(Reuters) – Russia’s Feb. 24 invasion of Ukraine has left tens of thousands of dead, displaced millions and sown economic strife across the world.
Following are the main impacts of the war as it enters its seventh month:
Since Feb. 24, 5,587 civilians have been recorded as killed and 7,890 as injured, though the actual casualties are much higher, the United Nations High Commissioner for Human Rights (OHCHR) said on Aug. 22
Most of those killed or injured were the victims of explosive weapons such as artillery, missile and air strikes, the OHCHR said.
Separately, the head of Ukraine’s armed forces, General Valeriy Zaluzhnyi, said on Aug. 22 that nearly 9,000 Ukrainian military personnel had been killed in the war, the first death toll provided by the military top brass since the invasion. He provided no details.
Russia has not said how many of its soldiers have been killed.
U.S. intelligence estimates that some 15,000 Russian soldiers have been killed so far in Ukraine and three times that number wounded – equal to the total Soviet death toll during Moscow’s occupation of Afghanistan in 1979-1989.
The conflict in eastern Ukraine began in 2014 after a pro-Russian president was toppled in Ukraine’s Maidan Revolution and Russia annexed Crimea, with Russian-backed forces fighting Ukraine’s armed forces.
About 14,000 people were killed there between 2014 and the end of 2021, according to OHCHR, including 3,106 civilians.
Since Feb. 24, one third of Ukrainians – which has a population of more than 41 million – have been forced from their homes, the largest current human displacement crisis in the world, the United Nations Refuge agency has said.
There are currently more than 6.6 million refugees from Ukraine recorded across Europe, with the biggest numbers in Poland, Russia and Germany, according to the agency’s data.
Besides the human losses, Ukraine has lost control of around 22% of its land to Russia since the 2014 annexation of Crimea, according to Reuters calculations.
It has lost a swathe of coastline, its economy has been crippled and some cities have been turned into wastelands by Russian shelling. Ukraine’s economy will contract by 45% in 2022, the World Bank and International Monetary Fund have estimated.
The true dollar cost to Ukraine is unclear. Prime Minister Denys Shmyhal said in July that the total rebuild after the war would cost approximately $750 billion. It may be much more.
It is unclear how much Ukraine has spent on fighting.
The war has been expensive for Russia too – though it does not disclose the costs, which are state secrets.
Besides the military costs, the West has tried to punish Moscow by imposing severe sanctions – the biggest shock to Russia’s economy since the 1991 collapse of the Soviet Union.
Russia’s central bank now forecasts that the $1.8 trillion economy will contract by 4%-6% in 2022, less than the 8%-10% contraction it forecast in April.
Still the impact on Russia’s economy is severe – and not yet fully clear. It has been excluded from Western financial markets, most of its oligarchs are sanctioned, and it is experiencing problems sourcing some items such as microchips.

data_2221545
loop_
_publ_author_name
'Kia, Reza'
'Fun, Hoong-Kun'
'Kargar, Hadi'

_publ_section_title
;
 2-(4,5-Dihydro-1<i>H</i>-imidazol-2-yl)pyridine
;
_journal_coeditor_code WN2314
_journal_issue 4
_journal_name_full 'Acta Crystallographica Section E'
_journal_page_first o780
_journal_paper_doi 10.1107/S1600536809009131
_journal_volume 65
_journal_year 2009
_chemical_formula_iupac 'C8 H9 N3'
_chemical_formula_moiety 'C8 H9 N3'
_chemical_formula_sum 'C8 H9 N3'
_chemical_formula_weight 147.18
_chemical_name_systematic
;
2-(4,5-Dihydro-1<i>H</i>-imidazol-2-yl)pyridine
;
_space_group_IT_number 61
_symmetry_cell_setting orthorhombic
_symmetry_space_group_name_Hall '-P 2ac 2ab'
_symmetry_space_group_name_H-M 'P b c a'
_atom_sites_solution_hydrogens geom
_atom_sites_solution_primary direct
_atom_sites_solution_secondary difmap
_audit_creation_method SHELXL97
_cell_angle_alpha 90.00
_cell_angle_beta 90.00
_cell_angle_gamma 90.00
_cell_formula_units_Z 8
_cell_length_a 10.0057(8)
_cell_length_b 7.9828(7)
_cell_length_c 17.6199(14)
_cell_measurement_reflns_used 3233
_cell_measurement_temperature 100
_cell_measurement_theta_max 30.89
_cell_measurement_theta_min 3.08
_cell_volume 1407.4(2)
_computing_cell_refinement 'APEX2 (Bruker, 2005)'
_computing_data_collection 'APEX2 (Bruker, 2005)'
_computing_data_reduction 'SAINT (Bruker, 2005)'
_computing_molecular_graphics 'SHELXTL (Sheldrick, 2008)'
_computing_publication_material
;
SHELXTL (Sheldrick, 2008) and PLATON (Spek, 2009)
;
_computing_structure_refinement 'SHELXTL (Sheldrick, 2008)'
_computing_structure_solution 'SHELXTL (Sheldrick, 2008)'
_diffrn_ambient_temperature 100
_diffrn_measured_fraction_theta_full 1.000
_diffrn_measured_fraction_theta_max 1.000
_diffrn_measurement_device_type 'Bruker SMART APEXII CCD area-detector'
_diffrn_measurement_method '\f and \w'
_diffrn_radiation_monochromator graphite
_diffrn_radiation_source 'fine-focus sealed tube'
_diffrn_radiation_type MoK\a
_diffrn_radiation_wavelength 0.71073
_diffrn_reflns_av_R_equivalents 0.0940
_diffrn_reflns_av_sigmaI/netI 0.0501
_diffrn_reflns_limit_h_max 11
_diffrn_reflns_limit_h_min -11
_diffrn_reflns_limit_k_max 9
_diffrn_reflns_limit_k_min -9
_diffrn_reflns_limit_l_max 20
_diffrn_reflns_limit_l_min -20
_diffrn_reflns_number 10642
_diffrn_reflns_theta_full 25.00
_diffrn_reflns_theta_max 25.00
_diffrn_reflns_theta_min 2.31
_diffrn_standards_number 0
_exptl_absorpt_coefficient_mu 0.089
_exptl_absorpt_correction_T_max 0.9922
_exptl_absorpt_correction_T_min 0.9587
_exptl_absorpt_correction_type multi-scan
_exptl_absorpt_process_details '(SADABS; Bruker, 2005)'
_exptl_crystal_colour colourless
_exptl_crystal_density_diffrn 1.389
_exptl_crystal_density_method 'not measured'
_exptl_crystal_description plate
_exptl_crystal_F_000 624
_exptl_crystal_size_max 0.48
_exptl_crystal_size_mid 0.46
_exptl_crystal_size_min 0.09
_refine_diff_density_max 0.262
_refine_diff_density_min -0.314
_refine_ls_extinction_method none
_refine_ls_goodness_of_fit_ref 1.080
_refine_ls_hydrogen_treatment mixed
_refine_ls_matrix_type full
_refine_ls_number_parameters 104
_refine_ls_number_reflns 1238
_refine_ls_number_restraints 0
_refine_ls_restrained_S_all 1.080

Russia last month defaulted on its foreign bonds for the first time since the calamitous months following the 1917 Bolshevik revolution.
The invasion and Western sanctions on Russia led to steep rises in the prices of fertiliser, wheat, metals and energy, feeding into both a brewing food crisis and an inflationary wave that is crashing through the global economy.
Russia is the world’s second largest oil exporter after Saudi Arabia and the world’s biggest exporter of natural gas, wheat, nitrogen fertiliser and palladium. Shortly after Russia’s invasion of Ukraine, international oil prices LCOc1 spiked to their highest levels since the records of 2008.
Attempts to reduce reliance on Russian oil, gas and oil products – or even to cap their prices – have exacerbated what is already the most severe energy crunch since the Arab oil embargo in the 1970s.
After Russia cut flows through the Nord Stream 1 gas pipeline to Germany, prices for wholesale gas soared in Europe.
A complete cut off would tip the euro area into a recession, with sharp contractions in both Germany and Italy, according to Goldman Sachs.
The International Monetary Fund now forecasts the world’s economy will grow 3.2% this year, down from 6.1% last year, and significantly lower than its April forecast of 3.6%, its January forecast of 4.4% and its October forecast of 4.9%.
Under a “plausible” alternative scenario that includes a complete cut-off of Russian gas supplies to Europe by year-end and a further 30% drop in Russian oil exports, the IMF said global growth would slow to 2.6% in 2022 and 2% in 2023, with growth virtually zero in Europe and the United States next year.
* WESTERN WEAPONS
The United States has provided about $9.1 billion in security assistance to Ukraine since Feb. 24 including stinger anti-aircraft systems, Javelin anti-armour systems, 155mm Howitzers and chemical, biological, radiological, nuclear protective equipment.
The next biggest donor to Ukraine is Britain, which has provided 2.3 billion pounds ($2.72 billion) in military support. The European Union has agreed 2.5 billion euros ($2.51 billion)in security assistance to Ukraine.